The impact of left ventricular (LV) dyssynchrony after acute myocardial infarction (AMI) on LV ejection fraction (EF) is unknown. One hundred twenty-nine patients with a first ST-elevation AMI (58 ± 11 years, 78% men) and QRS duration <120 ms were included. All patients underwent primary percutaneous coronary intervention. Real-time 3-dimensional echocardiography and myocardial contrast echocardiography were performed to assess LV function, LV dyssynchrony, and infarct size. LV dyssynchrony was defined as the SD of the time to reach the minimum systolic volume for 16 LV segments, expressed in percent cardiac cycle (systolic dyssynchrony index [SDI]). Myocardial perfusion at myocardial contrast echocardiography was scored (1 = normal/homogenous; 2 = decreased/patchy; 3 = minimal/absent) using a 16-segment model; a myocardial perfusion index, expressing infarct size, was derived by summing segmental contrast scores and dividing by the number of segments. SDI in patients with AMI was 5.24 ± 2.23% compared to 2.02 ± 0.70% of controls (p <0.001). Patients with AMI and LVEF <45% had significantly higher SDI compared to patients with LVEF ≥45% (4.29 ± 1.44 vs 6.95 ± 2.40, p <0.001). At multivariate analysis, SDI was independently related to LVEF; in addition, the impact of SDI on LV systolic function was incremental to infarct size and anterior location of AMI (F change 16.9, p <0.001). In conclusion, LV synchronicity is significantly impaired soon after AMI. LV dyssynchrony is related to LVEF and has an additional detrimental effect on LV function, beyond infarct size and the anterior location of AMI.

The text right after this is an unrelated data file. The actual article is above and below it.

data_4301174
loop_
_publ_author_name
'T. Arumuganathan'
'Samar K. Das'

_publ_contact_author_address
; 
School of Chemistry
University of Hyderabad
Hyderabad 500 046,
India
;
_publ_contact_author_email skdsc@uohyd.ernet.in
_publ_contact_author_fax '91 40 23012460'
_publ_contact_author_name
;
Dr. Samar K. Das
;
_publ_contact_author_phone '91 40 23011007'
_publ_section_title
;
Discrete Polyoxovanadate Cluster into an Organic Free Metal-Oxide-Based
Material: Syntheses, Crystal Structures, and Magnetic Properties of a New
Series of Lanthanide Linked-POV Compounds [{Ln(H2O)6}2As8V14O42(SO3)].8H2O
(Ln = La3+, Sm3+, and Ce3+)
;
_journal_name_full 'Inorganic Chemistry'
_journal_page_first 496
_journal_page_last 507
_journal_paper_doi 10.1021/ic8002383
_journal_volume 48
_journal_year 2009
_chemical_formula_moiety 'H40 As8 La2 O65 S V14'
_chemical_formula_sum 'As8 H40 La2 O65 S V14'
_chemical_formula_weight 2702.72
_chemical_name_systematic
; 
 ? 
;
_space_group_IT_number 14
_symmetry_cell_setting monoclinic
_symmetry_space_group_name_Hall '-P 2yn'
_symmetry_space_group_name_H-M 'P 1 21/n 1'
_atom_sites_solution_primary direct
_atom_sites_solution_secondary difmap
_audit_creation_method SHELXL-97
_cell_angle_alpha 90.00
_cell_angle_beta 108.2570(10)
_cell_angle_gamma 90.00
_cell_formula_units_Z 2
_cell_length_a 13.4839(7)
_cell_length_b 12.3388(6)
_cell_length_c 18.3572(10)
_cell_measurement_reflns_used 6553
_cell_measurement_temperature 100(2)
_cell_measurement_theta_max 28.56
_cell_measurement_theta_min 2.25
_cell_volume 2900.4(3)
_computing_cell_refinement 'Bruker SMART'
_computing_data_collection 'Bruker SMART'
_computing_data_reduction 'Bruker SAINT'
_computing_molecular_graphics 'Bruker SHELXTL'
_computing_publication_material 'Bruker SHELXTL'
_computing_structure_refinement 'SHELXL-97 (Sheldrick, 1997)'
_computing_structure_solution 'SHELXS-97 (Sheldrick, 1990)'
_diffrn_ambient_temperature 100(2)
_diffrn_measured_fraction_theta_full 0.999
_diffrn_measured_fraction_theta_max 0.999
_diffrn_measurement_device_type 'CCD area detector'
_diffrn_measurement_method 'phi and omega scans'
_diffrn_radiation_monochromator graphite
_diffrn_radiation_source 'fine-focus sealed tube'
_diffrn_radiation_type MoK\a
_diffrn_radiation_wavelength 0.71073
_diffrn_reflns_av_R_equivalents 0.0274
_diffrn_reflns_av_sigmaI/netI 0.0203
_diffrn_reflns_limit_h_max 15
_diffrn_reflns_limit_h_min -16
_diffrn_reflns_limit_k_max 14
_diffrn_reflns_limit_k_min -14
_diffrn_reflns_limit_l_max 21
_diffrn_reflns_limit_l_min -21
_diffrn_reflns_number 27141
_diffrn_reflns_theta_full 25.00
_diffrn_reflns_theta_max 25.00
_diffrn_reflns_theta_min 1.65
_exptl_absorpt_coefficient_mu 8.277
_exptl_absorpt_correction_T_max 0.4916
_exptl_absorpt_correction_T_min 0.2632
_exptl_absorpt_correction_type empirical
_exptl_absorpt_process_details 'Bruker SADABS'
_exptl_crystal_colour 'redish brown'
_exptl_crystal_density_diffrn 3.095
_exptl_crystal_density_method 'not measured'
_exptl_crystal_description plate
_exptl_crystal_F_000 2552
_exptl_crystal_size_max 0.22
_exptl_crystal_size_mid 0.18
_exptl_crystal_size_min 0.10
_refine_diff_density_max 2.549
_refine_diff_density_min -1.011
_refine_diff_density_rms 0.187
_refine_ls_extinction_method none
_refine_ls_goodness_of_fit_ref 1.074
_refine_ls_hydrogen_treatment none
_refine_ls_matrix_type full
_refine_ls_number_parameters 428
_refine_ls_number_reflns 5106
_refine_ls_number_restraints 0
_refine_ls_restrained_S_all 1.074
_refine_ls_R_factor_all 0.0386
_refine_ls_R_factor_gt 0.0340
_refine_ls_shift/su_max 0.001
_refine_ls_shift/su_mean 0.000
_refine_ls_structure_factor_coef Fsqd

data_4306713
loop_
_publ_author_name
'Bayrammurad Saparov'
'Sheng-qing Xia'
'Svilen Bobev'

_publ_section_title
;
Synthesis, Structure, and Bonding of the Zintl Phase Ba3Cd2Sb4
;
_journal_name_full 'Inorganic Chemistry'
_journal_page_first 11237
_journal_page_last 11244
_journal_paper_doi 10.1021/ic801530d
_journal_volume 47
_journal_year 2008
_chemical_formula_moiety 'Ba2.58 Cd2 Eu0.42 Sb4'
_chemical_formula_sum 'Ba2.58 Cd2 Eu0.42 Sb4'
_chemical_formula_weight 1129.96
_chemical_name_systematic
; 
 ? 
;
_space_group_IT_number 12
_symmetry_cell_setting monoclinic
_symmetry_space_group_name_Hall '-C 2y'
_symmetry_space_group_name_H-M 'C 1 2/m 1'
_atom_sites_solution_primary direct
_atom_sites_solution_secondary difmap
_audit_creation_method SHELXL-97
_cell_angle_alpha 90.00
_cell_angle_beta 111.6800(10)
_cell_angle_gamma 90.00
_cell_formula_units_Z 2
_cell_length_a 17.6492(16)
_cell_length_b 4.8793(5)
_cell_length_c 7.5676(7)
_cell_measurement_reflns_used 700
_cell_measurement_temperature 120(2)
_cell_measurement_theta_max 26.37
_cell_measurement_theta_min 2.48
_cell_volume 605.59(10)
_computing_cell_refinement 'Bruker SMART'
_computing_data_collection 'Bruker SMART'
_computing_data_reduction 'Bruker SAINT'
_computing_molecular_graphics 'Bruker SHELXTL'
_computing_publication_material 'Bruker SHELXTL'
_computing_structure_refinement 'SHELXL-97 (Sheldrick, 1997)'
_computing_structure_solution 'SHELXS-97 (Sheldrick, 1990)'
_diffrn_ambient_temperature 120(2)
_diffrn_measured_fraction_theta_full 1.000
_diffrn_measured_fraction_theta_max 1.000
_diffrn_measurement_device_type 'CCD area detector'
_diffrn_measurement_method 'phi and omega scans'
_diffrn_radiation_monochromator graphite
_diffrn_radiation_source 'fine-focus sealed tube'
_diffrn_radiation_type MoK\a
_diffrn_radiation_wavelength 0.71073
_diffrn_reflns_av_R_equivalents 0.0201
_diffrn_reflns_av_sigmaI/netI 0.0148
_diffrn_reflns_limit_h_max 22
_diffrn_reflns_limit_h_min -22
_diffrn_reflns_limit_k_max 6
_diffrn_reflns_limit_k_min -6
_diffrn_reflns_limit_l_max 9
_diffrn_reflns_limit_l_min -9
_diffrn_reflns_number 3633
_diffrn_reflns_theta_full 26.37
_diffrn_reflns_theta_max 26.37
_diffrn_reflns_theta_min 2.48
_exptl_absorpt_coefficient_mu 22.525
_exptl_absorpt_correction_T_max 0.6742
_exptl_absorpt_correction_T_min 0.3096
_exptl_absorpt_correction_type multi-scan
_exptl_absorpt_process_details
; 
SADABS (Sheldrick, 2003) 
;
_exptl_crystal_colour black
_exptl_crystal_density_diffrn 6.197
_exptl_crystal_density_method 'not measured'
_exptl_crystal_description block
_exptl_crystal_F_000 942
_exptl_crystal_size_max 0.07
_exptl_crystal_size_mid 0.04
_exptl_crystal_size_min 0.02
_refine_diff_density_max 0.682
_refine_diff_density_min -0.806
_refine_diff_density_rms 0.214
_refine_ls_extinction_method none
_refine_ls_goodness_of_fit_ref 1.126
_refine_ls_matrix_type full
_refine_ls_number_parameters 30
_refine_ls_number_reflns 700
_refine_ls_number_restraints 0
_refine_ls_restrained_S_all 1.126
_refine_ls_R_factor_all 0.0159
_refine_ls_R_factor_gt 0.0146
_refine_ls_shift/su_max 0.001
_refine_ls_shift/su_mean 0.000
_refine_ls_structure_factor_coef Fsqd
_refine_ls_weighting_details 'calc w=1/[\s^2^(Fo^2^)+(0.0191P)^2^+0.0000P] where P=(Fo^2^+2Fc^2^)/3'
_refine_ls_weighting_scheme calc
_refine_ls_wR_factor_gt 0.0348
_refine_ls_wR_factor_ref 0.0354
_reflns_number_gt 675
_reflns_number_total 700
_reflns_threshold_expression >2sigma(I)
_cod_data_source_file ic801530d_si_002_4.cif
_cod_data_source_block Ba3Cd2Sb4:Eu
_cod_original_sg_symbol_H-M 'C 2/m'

ASJC Scopus subject areas
- Cardiology and Cardiovascular Medicine